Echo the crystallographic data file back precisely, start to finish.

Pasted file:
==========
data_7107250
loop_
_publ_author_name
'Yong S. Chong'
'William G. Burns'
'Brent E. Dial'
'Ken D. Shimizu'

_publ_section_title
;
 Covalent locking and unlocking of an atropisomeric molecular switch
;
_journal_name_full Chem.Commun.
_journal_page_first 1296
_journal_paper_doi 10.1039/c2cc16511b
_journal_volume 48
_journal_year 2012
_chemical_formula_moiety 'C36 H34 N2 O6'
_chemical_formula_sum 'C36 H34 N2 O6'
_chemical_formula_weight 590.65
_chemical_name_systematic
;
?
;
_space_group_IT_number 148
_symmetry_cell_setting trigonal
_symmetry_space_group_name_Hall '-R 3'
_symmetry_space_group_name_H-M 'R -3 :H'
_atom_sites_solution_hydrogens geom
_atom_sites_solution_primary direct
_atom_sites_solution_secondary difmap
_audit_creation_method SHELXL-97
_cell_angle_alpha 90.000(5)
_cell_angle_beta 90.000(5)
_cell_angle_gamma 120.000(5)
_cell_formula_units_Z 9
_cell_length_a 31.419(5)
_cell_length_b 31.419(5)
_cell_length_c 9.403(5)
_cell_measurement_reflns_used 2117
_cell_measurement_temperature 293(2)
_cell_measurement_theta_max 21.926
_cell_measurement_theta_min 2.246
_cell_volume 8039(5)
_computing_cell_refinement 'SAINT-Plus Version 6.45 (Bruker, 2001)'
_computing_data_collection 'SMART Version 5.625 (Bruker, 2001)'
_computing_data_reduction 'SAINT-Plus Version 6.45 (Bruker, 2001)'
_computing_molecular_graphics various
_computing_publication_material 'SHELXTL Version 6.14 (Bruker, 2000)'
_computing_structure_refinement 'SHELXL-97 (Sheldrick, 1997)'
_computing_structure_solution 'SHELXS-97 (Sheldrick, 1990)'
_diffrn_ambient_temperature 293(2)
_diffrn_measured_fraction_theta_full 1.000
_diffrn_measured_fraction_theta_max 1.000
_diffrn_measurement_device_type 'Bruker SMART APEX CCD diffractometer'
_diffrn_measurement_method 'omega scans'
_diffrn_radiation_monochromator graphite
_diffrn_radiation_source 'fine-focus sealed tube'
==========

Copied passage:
data_7107250
loop_
_publ_author_name
'Yong S. Chong'
'William G. Burns'
'Brent E. Dial'
'Ken D. Shimizu'

_publ_section_title
;
 Covalent locking and unlocking of an atropisomeric molecular switch
;
_journal_name_full Chem.Commun.
_journal_page_first 1296
_journal_paper_doi 10.1039/c2cc16511b
_journal_volume 48
_journal_year 2012
_chemical_formula_moiety 'C36 H34 N2 O6'
_chemical_formula_sum 'C36 H34 N2 O6'
_chemical_formula_weight 590.65
_chemical_name_systematic
;
?
;
_space_group_IT_number 148
_symmetry_cell_setting trigonal
_symmetry_space_group_name_Hall '-R 3'
_symmetry_space_group_name_H-M 'R -3 :H'
_atom_sites_solution_hydrogens geom
_atom_sites_solution_primary direct
_atom_sites_solution_secondary difmap
_audit_creation_method SHELXL-97
_cell_angle_alpha 90.000(5)
_cell_angle_beta 90.000(5)
_cell_angle_gamma 120.000(5)
_cell_formula_units_Z 9
_cell_length_a 31.419(5)
_cell_length_b 31.419(5)
_cell_length_c 9.403(5)
_cell_measurement_reflns_used 2117
_cell_measurement_temperature 293(2)
_cell_measurement_theta_max 21.926
_cell_measurement_theta_min 2.246
_cell_volume 8039(5)
_computing_cell_refinement 'SAINT-Plus Version 6.45 (Bruker, 2001)'
_computing_data_collection 'SMART Version 5.625 (Bruker, 2001)'
_computing_data_reduction 'SAINT-Plus Version 6.45 (Bruker, 2001)'
_computing_molecular_graphics various
_computing_publication_material 'SHELXTL Version 6.14 (Bruker, 2000)'
_computing_structure_refinement 'SHELXL-97 (Sheldrick, 1997)'
_computing_structure_solution 'SHELXS-97 (Sheldrick, 1990)'
_diffrn_ambient_temperature 293(2)
_diffrn_measured_fraction_theta_full 1.000
_diffrn_measured_fraction_theta_max 1.000
_diffrn_measurement_device_type 'Bruker SMART APEX CCD diffractometer'
_diffrn_measurement_method 'omega scans'
_diffrn_radiation_monochromator graphite
_diffrn_radiation_source 'fine-focus sealed tube'